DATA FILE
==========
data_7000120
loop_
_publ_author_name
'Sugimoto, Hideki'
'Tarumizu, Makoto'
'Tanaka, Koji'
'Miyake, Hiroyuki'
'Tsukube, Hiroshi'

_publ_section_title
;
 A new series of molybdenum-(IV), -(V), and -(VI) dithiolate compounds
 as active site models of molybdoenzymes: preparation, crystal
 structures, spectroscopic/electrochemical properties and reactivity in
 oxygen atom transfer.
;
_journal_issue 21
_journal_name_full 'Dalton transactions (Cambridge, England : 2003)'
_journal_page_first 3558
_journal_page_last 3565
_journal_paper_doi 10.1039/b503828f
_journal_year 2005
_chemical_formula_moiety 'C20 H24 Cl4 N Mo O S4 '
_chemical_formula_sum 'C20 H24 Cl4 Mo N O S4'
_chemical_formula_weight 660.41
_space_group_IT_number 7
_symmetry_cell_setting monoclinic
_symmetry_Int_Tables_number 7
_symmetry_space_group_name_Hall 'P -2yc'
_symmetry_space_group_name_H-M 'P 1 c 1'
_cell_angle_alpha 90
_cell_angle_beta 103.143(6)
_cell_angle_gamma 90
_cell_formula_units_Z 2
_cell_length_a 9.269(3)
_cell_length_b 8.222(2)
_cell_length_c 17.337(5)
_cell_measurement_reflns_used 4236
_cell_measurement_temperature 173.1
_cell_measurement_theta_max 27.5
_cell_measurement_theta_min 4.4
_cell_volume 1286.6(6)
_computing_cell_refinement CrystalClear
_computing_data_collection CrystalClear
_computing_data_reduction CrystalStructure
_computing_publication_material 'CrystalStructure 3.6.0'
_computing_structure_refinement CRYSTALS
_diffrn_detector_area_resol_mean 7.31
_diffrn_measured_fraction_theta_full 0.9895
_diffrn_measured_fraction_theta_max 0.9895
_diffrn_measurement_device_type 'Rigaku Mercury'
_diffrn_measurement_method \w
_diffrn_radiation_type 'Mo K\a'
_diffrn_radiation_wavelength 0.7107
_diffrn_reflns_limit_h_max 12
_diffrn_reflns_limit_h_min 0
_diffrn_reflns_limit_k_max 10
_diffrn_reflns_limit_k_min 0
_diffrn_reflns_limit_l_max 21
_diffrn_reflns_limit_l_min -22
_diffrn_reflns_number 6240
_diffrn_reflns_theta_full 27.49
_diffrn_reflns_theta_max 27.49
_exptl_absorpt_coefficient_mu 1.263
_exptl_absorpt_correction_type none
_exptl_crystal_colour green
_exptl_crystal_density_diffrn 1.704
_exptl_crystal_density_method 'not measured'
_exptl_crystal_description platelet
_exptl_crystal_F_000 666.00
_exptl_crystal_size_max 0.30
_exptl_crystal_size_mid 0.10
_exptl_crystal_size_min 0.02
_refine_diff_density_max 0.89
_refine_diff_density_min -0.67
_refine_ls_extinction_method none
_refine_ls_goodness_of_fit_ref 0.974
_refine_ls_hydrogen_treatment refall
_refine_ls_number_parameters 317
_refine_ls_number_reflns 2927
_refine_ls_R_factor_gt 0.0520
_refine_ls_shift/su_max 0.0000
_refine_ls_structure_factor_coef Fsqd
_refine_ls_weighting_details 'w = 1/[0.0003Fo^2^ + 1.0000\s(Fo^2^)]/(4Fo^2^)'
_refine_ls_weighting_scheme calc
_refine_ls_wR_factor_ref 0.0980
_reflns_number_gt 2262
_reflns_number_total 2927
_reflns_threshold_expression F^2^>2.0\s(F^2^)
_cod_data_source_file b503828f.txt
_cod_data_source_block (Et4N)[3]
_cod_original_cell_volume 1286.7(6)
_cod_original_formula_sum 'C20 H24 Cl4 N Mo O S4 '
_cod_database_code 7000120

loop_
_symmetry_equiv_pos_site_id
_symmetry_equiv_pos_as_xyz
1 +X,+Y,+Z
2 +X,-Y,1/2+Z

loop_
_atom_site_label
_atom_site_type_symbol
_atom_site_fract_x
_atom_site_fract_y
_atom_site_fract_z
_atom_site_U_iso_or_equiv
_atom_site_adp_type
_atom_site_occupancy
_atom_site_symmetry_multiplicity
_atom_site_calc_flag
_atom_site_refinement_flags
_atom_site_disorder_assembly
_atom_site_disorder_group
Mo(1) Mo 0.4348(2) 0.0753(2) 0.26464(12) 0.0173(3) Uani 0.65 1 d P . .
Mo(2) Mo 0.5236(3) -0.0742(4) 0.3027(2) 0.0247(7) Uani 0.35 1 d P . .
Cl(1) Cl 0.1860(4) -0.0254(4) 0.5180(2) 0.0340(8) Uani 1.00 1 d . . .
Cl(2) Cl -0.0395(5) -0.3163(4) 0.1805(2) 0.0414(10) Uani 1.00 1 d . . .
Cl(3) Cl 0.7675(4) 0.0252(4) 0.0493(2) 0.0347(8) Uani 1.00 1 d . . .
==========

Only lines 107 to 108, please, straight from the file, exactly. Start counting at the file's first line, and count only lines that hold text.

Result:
_atom_site_occupancy
_atom_site_symmetry_multiplicity